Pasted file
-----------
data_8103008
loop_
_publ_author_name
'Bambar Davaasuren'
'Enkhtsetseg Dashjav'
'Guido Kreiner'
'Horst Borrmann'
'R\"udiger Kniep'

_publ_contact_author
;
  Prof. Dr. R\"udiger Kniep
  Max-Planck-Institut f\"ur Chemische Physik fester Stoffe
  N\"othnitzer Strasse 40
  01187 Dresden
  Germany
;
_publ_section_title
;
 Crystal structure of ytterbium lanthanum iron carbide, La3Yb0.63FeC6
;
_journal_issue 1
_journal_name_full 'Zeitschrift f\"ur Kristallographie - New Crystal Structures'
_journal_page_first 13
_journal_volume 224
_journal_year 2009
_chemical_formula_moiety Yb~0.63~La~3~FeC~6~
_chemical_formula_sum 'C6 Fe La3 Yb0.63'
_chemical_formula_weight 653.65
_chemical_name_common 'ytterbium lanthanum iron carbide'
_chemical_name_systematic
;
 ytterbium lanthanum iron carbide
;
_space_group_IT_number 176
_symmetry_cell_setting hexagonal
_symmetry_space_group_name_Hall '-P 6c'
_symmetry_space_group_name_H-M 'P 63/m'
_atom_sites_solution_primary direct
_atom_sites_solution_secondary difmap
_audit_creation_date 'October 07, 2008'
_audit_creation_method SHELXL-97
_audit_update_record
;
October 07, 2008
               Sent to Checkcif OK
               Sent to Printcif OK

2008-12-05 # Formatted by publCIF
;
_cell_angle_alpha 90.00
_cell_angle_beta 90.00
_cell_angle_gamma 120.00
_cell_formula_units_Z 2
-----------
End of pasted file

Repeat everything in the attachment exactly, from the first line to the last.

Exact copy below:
data_8103008
loop_
_publ_author_name
'Bambar Davaasuren'
'Enkhtsetseg Dashjav'
'Guido Kreiner'
'Horst Borrmann'
'R\"udiger Kniep'

_publ_contact_author
;
  Prof. Dr. R\"udiger Kniep
  Max-Planck-Institut f\"ur Chemische Physik fester Stoffe
  N\"othnitzer Strasse 40
  01187 Dresden
  Germany
;
_publ_section_title
;
 Crystal structure of ytterbium lanthanum iron carbide, La3Yb0.63FeC6
;
_journal_issue 1
_journal_name_full 'Zeitschrift f\"ur Kristallographie - New Crystal Structures'
_journal_page_first 13
_journal_volume 224
_journal_year 2009
_chemical_formula_moiety Yb~0.63~La~3~FeC~6~
_chemical_formula_sum 'C6 Fe La3 Yb0.63'
_chemical_formula_weight 653.65
_chemical_name_common 'ytterbium lanthanum iron carbide'
_chemical_name_systematic
;
 ytterbium lanthanum iron carbide
;
_space_group_IT_number 176
_symmetry_cell_setting hexagonal
_symmetry_space_group_name_Hall '-P 6c'
_symmetry_space_group_name_H-M 'P 63/m'
_atom_sites_solution_primary direct
_atom_sites_solution_secondary difmap
_audit_creation_date 'October 07, 2008'
_audit_creation_method SHELXL-97
_audit_update_record
;
October 07, 2008
               Sent to Checkcif OK
               Sent to Printcif OK

2008-12-05 # Formatted by publCIF
;
_cell_angle_alpha 90.00
_cell_angle_beta 90.00
_cell_angle_gamma 120.00
_cell_formula_units_Z 2